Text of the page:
News Feature

Blue Hill
Originally published in The Weekly Packet, July 30, 2015
A visit from Peace Ridge Sanctuary
Animal rescue ‘superhero’ shares with young audience

Feeding a two-week old baby

Tessier demonstrates how she feeds a two-week old rabbit.

Photo by Anne Berleant Order prints of selected PBP photos.

by Anne Berleant

Danielle Tessier, founder and director of Peace Ridge Sanctuary in Penobscot, shared her experience, knowledge and stories as an animal rescue “superhero” at the Blue Hill Library on July 25 as part of its Superhero Saturday series.

Peace Ridge Sanctuary opened in 2001, with a mission to provide a safe environment for neglected or abused farm animals and dogs and cats.

“We want everyone to consider that all animals deserve to live free from harm,” Tessier told an audience of about 25, mostly under the age of 11. “Not just cats and dogs, but chickens and goats, too.”

And don’t forget the baby rabbits. Tessier showed one to her young audience that had been brought to the sanctuary from the wild after being injured by a cat. It was just two weeks old, and Tessier fed it milk drop by drop.

Most farm animals come to the sanctuary after being removed from owners by the state animal welfare office, or through donations. Peace Ridge is their last stop, where “we try to give them a peaceful place,” Tessier said. “We’re focused on giving animals the best lives possible.”

That includes daily barn cleanings, providing over two acres for each cow to graze on, and regular visits from the vet. Tessier called it the “CCV”: cleaning, consistent care and veterinary care.

But it’s not always easy to give Missy, an 800-pound pig and resident of Peace Ridge, a shot, or provide veterinary care to other farm animals.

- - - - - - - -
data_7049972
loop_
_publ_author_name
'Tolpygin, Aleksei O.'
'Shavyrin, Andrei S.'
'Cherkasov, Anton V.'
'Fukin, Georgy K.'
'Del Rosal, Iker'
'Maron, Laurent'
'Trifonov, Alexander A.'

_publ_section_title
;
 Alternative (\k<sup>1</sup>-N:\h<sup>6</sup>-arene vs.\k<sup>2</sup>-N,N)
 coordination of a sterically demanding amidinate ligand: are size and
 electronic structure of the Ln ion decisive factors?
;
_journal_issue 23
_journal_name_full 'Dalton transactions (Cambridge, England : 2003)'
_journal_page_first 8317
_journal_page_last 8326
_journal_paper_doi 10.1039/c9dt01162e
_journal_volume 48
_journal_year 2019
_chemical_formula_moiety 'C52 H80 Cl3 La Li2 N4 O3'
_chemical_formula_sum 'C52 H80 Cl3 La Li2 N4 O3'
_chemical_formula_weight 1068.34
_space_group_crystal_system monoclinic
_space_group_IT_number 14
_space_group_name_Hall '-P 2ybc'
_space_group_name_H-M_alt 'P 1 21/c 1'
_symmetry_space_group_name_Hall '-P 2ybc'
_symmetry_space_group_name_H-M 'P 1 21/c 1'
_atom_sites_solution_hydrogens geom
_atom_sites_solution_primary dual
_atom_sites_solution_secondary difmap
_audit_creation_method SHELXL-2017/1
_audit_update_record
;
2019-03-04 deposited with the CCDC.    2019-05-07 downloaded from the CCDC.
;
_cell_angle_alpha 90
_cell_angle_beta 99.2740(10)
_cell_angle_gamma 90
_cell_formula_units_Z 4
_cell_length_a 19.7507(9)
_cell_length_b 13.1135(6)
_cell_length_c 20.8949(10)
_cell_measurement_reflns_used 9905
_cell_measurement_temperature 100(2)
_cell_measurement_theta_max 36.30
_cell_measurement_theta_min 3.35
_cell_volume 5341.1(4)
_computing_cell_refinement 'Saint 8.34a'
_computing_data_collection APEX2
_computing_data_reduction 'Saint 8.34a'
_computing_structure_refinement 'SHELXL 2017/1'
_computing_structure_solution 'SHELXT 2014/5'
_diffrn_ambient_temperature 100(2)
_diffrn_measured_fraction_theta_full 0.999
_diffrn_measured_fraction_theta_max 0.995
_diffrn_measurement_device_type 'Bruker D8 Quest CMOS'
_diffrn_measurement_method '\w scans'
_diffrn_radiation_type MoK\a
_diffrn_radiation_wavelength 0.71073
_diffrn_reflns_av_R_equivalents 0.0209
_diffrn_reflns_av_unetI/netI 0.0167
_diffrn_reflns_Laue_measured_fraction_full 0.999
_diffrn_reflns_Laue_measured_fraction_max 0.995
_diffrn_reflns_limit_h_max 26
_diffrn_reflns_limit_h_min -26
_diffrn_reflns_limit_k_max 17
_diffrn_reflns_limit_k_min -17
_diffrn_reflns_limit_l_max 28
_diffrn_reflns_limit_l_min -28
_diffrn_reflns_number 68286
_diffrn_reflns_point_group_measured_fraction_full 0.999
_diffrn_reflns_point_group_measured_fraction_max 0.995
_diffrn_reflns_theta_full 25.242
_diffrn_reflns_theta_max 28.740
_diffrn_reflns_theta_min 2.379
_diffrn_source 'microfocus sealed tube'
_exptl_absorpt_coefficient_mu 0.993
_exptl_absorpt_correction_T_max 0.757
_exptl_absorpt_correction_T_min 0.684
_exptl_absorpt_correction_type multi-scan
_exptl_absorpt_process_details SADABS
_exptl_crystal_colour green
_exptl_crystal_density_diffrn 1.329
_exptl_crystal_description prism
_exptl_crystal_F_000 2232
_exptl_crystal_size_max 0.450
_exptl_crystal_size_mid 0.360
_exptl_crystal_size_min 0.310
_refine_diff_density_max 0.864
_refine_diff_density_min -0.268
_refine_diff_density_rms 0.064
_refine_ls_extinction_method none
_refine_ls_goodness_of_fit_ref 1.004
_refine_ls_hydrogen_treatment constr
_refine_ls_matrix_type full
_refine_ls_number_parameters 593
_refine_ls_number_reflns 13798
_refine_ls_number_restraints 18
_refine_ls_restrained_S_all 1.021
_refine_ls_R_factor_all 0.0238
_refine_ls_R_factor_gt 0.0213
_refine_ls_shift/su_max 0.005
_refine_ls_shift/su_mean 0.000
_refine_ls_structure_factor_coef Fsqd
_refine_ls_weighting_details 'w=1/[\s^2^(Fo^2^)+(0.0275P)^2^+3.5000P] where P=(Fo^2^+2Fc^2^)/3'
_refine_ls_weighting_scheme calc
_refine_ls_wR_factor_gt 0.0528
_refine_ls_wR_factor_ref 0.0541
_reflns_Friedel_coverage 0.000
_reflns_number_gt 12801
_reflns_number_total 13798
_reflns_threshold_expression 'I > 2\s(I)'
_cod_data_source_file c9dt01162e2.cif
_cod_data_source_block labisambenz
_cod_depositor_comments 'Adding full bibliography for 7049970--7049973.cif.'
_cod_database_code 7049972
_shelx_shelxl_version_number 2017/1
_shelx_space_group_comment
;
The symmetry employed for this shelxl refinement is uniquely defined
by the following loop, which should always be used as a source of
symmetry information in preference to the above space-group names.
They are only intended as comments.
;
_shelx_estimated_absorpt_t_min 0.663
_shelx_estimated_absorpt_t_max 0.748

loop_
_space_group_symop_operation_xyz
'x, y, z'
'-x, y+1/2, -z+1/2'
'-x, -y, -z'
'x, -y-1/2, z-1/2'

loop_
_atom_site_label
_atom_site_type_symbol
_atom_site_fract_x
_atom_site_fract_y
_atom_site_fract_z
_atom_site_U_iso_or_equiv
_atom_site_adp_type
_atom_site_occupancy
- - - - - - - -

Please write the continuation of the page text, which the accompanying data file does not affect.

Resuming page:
“How do you get a cow to take a pill? How do you get a horse to stand to get their feet trimmed?” asked Tessier, who is a licensed vet tech. “The trick is to figure out ways to get animals to trust you, even if just for the moment…food is a great way to get across to an animal.”

Missy is particularly fond of watermelon, she said.

“It takes 400 hours a week to run the sanctuary, the way we do it,” said Tessier, who volunteers over 90 hours a week of her own time.

Peace Ridge is run by volunteers, plus two part-time staff members, on an annual budget of $160,000, with over 75 percent of its funding provided by donations. Currently, there is a waiting list for donkeys. Dogs and cats are available for adoption, within the sanctuary’s guidelines. For more information, visit

Sharing animal facts

Tessier discusses the philosophy behind the sanctuary and daily life on the animal habitat.

Photo by Anne Berleant
Feeding a two-week old baby

Tessier demonstrates how she feeds a two-week old rabbit.

Photo by Anne Berleant